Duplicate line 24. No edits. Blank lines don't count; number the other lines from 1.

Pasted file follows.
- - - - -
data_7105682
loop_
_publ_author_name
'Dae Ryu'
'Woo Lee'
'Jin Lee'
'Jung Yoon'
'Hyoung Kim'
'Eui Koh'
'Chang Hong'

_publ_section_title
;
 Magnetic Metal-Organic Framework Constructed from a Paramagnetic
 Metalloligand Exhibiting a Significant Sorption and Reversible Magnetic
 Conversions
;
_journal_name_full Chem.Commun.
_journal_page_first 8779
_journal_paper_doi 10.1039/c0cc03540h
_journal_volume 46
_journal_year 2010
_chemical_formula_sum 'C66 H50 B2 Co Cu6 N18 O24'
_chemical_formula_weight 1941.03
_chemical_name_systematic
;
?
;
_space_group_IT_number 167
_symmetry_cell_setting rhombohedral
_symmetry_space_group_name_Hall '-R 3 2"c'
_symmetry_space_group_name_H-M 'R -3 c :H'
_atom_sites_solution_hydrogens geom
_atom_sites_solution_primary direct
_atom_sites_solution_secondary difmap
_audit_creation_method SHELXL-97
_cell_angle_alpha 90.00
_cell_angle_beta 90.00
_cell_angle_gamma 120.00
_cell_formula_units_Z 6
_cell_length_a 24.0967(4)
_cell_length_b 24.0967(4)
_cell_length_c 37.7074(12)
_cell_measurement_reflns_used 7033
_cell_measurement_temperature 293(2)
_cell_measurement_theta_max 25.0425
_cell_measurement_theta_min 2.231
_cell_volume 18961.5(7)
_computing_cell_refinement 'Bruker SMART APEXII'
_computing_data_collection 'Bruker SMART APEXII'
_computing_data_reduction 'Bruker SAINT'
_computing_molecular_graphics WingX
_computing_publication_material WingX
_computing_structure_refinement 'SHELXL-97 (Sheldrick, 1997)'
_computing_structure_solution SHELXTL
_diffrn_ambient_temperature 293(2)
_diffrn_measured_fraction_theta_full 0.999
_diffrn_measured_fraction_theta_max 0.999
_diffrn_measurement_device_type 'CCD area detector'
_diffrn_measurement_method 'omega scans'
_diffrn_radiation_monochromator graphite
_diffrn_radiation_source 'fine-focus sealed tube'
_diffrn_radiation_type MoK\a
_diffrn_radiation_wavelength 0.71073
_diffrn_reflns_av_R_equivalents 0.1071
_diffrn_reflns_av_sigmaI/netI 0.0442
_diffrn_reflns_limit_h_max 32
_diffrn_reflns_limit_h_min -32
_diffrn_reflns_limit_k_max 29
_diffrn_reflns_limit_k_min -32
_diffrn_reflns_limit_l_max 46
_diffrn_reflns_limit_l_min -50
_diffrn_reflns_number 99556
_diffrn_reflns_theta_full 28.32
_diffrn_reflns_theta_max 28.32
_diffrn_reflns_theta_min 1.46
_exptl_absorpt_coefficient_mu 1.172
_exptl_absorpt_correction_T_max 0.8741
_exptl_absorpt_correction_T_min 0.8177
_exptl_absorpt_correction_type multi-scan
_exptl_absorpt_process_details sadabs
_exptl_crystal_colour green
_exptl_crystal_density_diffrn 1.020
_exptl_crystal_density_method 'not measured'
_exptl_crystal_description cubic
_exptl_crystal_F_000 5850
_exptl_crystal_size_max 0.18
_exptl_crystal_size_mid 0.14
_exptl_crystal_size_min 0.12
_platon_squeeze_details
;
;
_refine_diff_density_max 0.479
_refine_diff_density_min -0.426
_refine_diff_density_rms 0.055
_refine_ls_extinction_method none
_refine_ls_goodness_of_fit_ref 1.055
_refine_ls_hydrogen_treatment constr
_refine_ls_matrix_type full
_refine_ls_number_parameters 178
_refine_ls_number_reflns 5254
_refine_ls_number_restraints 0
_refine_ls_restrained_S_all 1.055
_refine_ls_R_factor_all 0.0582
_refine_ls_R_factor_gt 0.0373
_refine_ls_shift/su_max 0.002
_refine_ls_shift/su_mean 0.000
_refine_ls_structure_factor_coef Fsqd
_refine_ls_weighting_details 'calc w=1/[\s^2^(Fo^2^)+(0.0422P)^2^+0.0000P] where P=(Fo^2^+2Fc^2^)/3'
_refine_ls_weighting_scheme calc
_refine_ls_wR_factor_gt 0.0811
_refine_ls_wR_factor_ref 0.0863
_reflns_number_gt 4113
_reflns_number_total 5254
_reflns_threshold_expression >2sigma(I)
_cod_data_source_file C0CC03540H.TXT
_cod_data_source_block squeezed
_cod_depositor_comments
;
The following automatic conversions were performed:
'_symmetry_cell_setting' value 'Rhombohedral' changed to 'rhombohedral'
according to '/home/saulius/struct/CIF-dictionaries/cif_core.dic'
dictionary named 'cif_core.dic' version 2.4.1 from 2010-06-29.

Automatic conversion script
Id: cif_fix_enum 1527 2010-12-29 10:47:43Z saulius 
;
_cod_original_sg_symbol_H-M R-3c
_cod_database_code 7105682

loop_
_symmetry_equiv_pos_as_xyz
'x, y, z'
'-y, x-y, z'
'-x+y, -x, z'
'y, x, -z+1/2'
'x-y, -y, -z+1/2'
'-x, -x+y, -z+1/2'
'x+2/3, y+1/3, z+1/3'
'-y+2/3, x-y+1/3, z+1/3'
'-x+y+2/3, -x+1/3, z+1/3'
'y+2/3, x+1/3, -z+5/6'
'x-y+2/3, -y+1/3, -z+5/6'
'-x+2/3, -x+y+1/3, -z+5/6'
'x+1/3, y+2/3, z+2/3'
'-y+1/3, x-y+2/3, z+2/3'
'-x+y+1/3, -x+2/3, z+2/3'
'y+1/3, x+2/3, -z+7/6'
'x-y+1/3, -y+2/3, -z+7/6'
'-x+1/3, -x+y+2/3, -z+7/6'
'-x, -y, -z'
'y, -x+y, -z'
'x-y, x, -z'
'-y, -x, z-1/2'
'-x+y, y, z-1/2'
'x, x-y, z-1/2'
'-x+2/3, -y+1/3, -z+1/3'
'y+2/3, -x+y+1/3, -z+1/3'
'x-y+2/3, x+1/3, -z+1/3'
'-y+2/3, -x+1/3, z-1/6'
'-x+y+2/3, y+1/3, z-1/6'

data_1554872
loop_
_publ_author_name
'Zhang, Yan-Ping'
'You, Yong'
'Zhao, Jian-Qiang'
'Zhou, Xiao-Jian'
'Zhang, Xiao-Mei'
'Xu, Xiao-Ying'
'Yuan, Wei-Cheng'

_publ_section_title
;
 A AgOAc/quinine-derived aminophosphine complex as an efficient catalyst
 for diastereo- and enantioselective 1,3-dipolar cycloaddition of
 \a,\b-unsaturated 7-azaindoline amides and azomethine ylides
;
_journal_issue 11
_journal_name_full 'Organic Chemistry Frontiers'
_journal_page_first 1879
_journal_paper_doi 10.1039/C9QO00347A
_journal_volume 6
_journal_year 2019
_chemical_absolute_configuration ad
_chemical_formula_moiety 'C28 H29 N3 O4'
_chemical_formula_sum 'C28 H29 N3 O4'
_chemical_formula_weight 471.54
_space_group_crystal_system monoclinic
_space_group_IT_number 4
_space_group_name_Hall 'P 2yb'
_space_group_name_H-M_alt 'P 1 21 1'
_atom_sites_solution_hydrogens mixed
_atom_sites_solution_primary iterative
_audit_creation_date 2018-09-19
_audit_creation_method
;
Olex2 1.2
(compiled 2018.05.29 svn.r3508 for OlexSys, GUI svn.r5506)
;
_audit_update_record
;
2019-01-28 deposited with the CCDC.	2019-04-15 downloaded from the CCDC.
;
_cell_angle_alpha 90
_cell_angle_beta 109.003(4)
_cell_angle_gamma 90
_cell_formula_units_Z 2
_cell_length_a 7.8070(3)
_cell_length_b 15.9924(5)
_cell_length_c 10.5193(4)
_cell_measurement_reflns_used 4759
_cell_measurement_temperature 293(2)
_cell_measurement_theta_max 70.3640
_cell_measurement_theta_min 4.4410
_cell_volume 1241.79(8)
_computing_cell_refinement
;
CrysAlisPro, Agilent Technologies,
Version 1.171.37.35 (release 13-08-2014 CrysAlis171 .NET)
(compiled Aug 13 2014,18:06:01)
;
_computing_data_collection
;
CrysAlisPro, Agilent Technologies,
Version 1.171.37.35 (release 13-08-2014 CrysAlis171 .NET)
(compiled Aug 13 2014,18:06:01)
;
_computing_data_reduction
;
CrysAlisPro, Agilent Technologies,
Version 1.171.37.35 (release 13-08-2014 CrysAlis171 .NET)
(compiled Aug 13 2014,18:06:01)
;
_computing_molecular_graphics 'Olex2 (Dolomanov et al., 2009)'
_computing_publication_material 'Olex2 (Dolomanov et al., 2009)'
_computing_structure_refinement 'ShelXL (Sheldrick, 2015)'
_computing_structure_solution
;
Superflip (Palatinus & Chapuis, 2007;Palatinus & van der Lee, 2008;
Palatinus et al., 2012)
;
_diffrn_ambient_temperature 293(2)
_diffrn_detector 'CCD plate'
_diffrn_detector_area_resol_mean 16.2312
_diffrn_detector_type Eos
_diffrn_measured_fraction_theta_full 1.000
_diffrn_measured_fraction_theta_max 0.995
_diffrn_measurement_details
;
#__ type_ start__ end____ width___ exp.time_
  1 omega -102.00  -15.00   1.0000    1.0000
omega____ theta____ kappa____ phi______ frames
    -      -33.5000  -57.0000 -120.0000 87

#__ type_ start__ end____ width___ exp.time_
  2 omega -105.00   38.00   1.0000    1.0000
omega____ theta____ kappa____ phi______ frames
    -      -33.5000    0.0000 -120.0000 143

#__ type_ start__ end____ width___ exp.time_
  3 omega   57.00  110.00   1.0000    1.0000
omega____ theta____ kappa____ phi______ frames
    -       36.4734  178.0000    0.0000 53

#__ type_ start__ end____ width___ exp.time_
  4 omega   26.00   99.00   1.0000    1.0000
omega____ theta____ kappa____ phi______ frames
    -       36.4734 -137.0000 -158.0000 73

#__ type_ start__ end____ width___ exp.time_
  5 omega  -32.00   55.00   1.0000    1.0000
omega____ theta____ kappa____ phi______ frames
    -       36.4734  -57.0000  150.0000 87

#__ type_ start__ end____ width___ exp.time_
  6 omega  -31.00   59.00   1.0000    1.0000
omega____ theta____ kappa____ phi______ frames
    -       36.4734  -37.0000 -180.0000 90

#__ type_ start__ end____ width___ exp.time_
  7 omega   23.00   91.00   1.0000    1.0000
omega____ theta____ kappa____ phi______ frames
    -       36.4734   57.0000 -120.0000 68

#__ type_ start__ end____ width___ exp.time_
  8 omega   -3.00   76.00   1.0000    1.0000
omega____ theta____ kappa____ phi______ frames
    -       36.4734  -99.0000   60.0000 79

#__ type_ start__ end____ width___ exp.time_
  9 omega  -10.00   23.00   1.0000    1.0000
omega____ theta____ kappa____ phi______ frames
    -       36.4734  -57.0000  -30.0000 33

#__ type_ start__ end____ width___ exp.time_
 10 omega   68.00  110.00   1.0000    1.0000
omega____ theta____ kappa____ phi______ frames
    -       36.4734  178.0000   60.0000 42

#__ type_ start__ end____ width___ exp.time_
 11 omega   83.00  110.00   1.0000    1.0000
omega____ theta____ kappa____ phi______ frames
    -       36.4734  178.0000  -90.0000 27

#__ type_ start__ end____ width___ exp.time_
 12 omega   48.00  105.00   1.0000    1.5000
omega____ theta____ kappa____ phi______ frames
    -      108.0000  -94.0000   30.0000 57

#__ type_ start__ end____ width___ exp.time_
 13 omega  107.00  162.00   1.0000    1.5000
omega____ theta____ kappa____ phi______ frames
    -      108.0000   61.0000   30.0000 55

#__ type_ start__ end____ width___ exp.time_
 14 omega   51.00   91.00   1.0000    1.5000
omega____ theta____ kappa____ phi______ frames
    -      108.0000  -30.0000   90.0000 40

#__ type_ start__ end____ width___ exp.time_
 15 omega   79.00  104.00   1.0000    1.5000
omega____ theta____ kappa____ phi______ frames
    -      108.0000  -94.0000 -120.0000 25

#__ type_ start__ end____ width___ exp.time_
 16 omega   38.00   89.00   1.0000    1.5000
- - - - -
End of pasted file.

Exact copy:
_chemical_name_systematic